Summary: The Christian response to disaster and grief as modeled by Jesus.
The World Trade Center...the Murrah building in
Oklahoma City...Columbine High school...
The list of names that fill the obituary columns daily...
We try not to notice. But sometimes you can’t help but
notice...when the tragedy is as big as the New York skyline
or as close as the passing of a loved one. There is always
that awkward “I don’t know what to say” feeling that
causes us to send flowers instead of placing a phone call.
But, as awkward as it is, perhaps I could entice you to join
me at yet another funeral this morning...
The air is arrid and dusty. You can’t help but notice how
unbearably hot the soles of your feet grow -- as we walk
together down this well-worn, heavily traveled highway
between Jericho and Jerusalem... It wouldn’t be so bad
except that the we are travelling up-hill. Climbing out of
sea-level with every tiring step.
The Jericho Road.
You hear someone pant, “Why doesn’t someone pave this
road...Would make for much easier walking..” Another
answers gruffly, “We don’t need no Roman Road.”
It seems as if we are going to walk all the way to Jerusalem
as we come to the foot of the Mount of Olives...
stopping at a crossroads.
You look up -- almost straight up --toward the top of the
mount -- . Your feet ache at the thought of climbing that
last leg to the top-- not sure if you’ll last. And even if you
make it to the refreshing decline on the other side that leads
into the Kidron Valley -- You don’t know if you’ll make it
up that last short climb to the great walled-city.
But here, at the crossroad, a cool wave of relief washes over
While you’re shaking the sand and rocks from your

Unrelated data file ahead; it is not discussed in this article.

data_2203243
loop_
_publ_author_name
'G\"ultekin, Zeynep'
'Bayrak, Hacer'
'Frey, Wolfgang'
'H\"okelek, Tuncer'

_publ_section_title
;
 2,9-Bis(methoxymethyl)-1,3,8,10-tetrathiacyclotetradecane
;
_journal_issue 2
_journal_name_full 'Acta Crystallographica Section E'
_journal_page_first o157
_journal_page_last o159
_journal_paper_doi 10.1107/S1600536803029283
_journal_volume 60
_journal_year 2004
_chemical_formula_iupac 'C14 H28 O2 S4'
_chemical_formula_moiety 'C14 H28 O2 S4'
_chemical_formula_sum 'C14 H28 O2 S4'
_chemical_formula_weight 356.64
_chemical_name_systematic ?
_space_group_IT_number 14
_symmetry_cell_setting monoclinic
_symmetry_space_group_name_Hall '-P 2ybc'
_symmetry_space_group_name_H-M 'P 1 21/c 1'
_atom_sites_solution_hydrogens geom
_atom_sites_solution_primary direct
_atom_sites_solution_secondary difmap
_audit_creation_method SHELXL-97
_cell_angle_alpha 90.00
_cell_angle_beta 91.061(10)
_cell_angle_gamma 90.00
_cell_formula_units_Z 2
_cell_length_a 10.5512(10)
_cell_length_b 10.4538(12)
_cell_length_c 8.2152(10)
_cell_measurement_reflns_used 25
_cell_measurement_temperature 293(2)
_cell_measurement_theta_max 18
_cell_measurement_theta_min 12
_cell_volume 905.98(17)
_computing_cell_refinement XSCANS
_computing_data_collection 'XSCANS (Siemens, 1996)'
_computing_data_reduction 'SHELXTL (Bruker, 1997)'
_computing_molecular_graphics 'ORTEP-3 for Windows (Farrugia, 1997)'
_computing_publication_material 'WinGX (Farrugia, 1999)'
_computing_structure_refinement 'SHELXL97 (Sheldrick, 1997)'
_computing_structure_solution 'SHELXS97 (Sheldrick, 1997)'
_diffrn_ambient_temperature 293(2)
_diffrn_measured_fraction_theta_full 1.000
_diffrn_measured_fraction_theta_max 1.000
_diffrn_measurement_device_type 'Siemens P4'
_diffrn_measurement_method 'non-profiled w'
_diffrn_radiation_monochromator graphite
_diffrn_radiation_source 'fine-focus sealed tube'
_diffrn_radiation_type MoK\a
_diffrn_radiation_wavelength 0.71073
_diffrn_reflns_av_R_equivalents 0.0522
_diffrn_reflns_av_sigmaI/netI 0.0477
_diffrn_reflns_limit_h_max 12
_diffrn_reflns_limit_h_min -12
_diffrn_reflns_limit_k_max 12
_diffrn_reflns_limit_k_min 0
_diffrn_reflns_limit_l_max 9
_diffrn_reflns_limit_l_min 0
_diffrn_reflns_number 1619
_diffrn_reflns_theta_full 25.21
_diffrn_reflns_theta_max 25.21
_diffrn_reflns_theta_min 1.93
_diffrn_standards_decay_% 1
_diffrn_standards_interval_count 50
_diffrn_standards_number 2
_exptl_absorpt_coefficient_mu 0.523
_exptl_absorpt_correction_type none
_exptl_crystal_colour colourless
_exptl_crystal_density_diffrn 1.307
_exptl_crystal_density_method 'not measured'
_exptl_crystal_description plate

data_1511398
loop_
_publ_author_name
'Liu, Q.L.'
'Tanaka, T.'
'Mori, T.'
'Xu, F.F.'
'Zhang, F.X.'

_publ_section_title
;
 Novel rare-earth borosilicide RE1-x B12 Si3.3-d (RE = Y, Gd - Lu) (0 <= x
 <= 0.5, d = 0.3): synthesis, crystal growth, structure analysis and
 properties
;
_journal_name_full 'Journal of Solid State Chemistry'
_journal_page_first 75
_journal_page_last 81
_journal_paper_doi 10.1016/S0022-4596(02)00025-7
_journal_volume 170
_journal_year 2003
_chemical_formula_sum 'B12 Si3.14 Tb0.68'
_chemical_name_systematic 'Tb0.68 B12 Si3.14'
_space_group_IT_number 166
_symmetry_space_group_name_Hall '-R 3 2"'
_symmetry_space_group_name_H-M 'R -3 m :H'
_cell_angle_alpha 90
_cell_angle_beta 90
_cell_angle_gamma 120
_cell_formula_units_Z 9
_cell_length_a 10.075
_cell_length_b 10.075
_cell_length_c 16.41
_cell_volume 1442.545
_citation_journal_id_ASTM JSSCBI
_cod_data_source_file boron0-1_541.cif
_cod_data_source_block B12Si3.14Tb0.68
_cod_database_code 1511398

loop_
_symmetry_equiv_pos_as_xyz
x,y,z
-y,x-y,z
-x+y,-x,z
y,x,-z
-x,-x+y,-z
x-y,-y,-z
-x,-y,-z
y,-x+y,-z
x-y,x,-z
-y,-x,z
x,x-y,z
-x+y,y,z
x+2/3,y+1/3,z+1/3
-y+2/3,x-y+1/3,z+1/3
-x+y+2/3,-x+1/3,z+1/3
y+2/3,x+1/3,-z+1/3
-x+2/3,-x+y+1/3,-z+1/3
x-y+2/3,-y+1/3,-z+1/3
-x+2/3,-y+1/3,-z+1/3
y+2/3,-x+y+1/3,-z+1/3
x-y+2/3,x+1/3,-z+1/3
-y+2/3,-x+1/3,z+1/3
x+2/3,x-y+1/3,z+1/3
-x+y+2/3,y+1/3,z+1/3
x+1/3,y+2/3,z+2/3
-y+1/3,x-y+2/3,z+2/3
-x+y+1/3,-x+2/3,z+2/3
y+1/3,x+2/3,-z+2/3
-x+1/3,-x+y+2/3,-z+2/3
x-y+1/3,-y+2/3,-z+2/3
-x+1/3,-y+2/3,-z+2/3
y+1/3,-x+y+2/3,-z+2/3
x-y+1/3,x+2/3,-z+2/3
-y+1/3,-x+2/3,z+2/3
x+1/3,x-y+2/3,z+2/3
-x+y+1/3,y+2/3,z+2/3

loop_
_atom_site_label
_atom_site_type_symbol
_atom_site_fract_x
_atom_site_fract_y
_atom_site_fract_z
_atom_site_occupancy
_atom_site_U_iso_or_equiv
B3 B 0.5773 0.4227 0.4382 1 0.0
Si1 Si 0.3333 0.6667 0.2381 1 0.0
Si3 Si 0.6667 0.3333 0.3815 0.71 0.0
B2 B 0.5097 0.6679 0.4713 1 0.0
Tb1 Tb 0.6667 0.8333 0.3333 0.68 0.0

sandals-- you realize that the group leader is heading east
now-- away from that horrible climb...down...down to the
town of Bethany.
For the first time your mind is off your burning feet and and
aching calves -- and you can concentrate on what is going
on around you. Not as many Roman soldiers and foreigners
on this road... A lot more kinsmen...many
merchants...caravans of families...and several animals...but
even with these --traffic is not as heavy as it was on the
We are not even close enough to the town to hear the bustle
of the community when you notice a woman walking
quickly toward our company....As she nears -- you see her
face caked with soot and dust...Her clothes rent and torn in
the appropriate places at the appropriate lengths -- for a
person in mourning...
After a brief conversation with your group leader she
re-enters the town...only to return shortly with another
woman at her side...
A brief exchange of words and now we are heading into
As we near the tombs -- whitewashed in limestone -- you
can hear flutes and the sound of psalms pouring out from
the broken hearts of the grieving...you see faces you
recognize --friends, relatives, some
acquaintances...Everyone dotted with ash and dust from
head to foot... Everone wailing with strained voices and
tear-soaked faces...but the loudest are the ones you don’t
recognize... the professional mourners....
“O Lazarus! Blessed Lazarus! May you rest in Abraham’s